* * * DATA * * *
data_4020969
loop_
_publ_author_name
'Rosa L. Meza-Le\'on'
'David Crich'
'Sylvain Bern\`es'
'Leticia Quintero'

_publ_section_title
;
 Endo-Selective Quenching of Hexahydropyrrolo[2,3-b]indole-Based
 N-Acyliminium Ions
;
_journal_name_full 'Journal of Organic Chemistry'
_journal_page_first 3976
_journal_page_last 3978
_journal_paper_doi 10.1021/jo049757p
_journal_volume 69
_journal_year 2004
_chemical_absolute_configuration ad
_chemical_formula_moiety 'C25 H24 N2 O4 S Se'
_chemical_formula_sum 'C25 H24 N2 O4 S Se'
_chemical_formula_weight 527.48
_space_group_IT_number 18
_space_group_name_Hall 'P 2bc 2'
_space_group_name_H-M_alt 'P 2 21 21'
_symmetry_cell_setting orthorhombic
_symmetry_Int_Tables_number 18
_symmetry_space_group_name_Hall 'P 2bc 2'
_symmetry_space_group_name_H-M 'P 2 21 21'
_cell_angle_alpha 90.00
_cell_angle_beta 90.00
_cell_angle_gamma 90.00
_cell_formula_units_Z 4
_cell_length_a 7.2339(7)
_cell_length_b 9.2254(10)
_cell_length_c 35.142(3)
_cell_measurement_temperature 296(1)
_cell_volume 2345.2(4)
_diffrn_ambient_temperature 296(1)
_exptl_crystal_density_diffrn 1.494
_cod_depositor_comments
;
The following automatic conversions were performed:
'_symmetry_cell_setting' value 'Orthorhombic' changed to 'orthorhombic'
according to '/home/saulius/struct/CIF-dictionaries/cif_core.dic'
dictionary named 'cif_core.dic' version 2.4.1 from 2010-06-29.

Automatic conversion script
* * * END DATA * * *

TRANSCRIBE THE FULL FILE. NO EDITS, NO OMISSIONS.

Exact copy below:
data_4020969
loop_
_publ_author_name
'Rosa L. Meza-Le\'on'
'David Crich'
'Sylvain Bern\`es'
'Leticia Quintero'

_publ_section_title
;
 Endo-Selective Quenching of Hexahydropyrrolo[2,3-b]indole-Based
 N-Acyliminium Ions
;
_journal_name_full 'Journal of Organic Chemistry'
_journal_page_first 3976
_journal_page_last 3978
_journal_paper_doi 10.1021/jo049757p
_journal_volume 69
_journal_year 2004
_chemical_absolute_configuration ad
_chemical_formula_moiety 'C25 H24 N2 O4 S Se'
_chemical_formula_sum 'C25 H24 N2 O4 S Se'
_chemical_formula_weight 527.48
_space_group_IT_number 18
_space_group_name_Hall 'P 2bc 2'
_space_group_name_H-M_alt 'P 2 21 21'
_symmetry_cell_setting orthorhombic
_symmetry_Int_Tables_number 18
_symmetry_space_group_name_Hall 'P 2bc 2'
_symmetry_space_group_name_H-M 'P 2 21 21'
_cell_angle_alpha 90.00
_cell_angle_beta 90.00
_cell_angle_gamma 90.00
_cell_formula_units_Z 4
_cell_length_a 7.2339(7)
_cell_length_b 9.2254(10)
_cell_length_c 35.142(3)
_cell_measurement_temperature 296(1)
_cell_volume 2345.2(4)
_diffrn_ambient_temperature 296(1)
_exptl_crystal_density_diffrn 1.494
_cod_depositor_comments
;
The following automatic conversions were performed:
'_symmetry_cell_setting' value 'Orthorhombic' changed to 'orthorhombic'
according to '/home/saulius/struct/CIF-dictionaries/cif_core.dic'
dictionary named 'cif_core.dic' version 2.4.1 from 2010-06-29.

Automatic conversion script